It might seem strange to frame it this way, but the act of modifying your favourite game is tantamount to admitting it could've been just a bit better: that maybe the developers should have taken a turkey baster to the gloopy Blood Soldiers of Un-Garth, that the instant-kill spike trap right before the save point was perhaps just a bit too punitive. It's ironic it takes an ardent superfan to recognise the true flaws in a work, no matter how great - it's only by fully internalising where the brilliant design shines through that you can recognise the dusty corners that could use a bit more illumination. Of course, mods can never truly complete even the most flawed games, at least if we hold the creator's original vision as the blueprint - the modder's own voice adds to the experience, editing and compensating and harmonising in a way that might be more pleasant than the original, but irrevocably changing the nature of the performance in the process.
Three men in a jacket.
Late to the Party, everybody.
11th January 2018
8th April 2016
1st July 2015
20th January 2015
12th April 2013
29th January 2013
8th December 2012
29th October 2012
28th August 2012
25th August 2012
25th August 2012
15th August 2012
9th August 2012
1st June 2012
8th May 2012
11th April 2012
9th April 2012
31st January 2012
22nd November 2011
2nd November 2011
14th October 2011
4th October 2011
5th October 2011
4th October 2011
4th October 2011
3rd October 2011
23rd August 2011
3rd June 2011
10th May 2011
2nd February 2011
2nd February 2011
A new and ambitious mod for Dark Souls 1 has reignited the game's community after surprise-launching this week.
It's easy to underestimate the humble door. You open it, you go through. Sometimes, you must find the key first, and for many games, that's the whole extent of the player's interactions with doors. They're something to get past, something that cordons off one bit from the next bit. A simple structural element, of special interest to level designers, but not the ones who turn the knobs.
Ask a young adult today what a floppy disk is and you'll likely earn puzzled silence. To them, they are ancient artefacts. Demonstrate an "old" game (say, from around 2000) to a kid today, and they might look at it with disbelieving curiosity. Did games really look like that, once upon a time, in the unfathomable recesses of antiquity? Similarly, to me, 30 years old, games of the early 90s (and the machines that run them) already exude a certain alien primitivity. Revisiting them several decades after their prime with a historian's curiosity is as fascinating as it is frustrating: it's easy to bounce off old games and their archaic workings.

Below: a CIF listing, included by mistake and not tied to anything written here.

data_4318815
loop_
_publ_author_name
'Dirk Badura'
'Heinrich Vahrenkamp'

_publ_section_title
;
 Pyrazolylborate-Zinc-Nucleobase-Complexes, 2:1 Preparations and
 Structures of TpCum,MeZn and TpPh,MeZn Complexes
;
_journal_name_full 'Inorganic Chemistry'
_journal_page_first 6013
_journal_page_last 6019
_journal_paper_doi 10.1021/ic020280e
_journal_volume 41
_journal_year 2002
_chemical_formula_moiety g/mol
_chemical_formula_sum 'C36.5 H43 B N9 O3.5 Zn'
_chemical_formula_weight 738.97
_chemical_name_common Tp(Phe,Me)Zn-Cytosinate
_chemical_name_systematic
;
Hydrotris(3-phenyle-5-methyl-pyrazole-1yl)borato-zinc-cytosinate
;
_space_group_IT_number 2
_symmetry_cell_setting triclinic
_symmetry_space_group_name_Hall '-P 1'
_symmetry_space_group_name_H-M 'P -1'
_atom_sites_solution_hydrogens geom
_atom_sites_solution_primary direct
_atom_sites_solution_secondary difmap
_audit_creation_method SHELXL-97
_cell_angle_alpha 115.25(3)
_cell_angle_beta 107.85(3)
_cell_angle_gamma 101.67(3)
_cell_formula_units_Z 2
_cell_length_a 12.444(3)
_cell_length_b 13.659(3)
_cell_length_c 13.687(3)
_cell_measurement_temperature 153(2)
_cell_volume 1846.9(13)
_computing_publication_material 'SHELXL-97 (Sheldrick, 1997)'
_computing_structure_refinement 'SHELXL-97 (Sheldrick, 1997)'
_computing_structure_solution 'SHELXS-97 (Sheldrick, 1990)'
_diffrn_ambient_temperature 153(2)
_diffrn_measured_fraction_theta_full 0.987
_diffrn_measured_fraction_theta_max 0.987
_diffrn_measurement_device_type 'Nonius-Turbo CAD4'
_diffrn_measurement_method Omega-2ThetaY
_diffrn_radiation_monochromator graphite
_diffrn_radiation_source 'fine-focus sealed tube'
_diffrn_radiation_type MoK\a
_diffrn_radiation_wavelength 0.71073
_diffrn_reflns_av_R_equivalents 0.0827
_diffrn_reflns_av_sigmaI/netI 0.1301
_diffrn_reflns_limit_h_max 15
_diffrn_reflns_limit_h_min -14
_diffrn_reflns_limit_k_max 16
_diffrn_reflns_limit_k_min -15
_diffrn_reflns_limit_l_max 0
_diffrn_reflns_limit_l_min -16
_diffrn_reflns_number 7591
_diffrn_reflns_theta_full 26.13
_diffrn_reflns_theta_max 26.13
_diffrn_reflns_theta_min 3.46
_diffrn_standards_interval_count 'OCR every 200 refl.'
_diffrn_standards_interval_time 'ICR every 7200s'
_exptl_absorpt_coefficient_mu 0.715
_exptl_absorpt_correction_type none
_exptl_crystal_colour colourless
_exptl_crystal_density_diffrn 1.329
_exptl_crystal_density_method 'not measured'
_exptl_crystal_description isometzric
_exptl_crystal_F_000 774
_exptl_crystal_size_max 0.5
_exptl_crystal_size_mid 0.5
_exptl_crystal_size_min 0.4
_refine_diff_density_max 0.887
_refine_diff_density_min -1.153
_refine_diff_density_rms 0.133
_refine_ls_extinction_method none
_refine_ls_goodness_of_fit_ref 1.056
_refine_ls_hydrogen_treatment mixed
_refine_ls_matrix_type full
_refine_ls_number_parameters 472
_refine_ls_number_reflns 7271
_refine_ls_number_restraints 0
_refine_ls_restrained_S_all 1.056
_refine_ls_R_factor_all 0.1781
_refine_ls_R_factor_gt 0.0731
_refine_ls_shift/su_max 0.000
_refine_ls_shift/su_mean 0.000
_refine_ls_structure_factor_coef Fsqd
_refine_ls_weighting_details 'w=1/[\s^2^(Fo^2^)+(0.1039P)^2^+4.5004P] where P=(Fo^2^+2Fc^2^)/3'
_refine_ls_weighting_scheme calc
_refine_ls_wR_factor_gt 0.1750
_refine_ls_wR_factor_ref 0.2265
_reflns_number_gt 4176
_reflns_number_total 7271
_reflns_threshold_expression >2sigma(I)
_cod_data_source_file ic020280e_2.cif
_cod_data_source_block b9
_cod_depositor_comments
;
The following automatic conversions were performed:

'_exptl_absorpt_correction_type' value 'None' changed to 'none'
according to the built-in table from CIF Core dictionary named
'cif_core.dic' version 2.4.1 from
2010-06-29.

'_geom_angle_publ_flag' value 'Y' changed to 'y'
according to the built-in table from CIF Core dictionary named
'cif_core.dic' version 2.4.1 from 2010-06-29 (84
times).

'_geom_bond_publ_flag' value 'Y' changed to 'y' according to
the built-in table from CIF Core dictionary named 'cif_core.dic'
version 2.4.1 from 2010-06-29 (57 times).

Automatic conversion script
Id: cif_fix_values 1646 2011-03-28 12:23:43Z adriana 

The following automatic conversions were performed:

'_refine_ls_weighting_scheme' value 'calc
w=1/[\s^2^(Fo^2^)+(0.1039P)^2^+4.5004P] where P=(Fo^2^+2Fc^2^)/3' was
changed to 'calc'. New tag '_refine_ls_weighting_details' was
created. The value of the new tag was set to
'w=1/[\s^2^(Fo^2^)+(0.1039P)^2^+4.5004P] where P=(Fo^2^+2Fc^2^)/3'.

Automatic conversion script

The first games I played were games of memory. My English grandfather was full of them. Parlour games, mainly. There was one in which each chair in his living room became a station and his family became trains. He would stand in the middle of the room and direct the trains between the stations, and you had to remember which train you were and where the station you were headed to could be found. At five or six, I found it overwhelming, but also intoxicating. (At 39, I now look back and suspect my grandfather wished he hadn't spent his life as clerk of the local magistrate's court.) Then there was another game - I've since learned that it's called Kim's Game, but as a kid I assumed my grandfather had invented it - in which he arranged a tray with bits and pieces from around the house, gave us a minute to study them all and then covered the tray with a cloth and quietly removed one item. When he uncovered the tray again we all had to spot what was missing.
Humans have gazed up at the sky and wondered about their place in the cosmos since the very beginning. Do the same in a game like, say, Breath of the Wild, and you're presented with vivid images of clouds, stars, the sun and the moon. It's an important part of this and many other games that helps to create an illusion of a continuous space that stretches beyond what we actually experience within the confines of the game. The sky implies that Hyrule, despite being a fantasy world, is a part of a cosmos very much like our own, and we accept this even though we cannot fly up and check.
UPDATE 2.35pm: Dark Souls Remastered has unsurprisingly just been confirmed for non-Nintendo Switch platforms as well.
It will arrive on PC, PlayStation 4 and Xbox One on the same day - 25th May.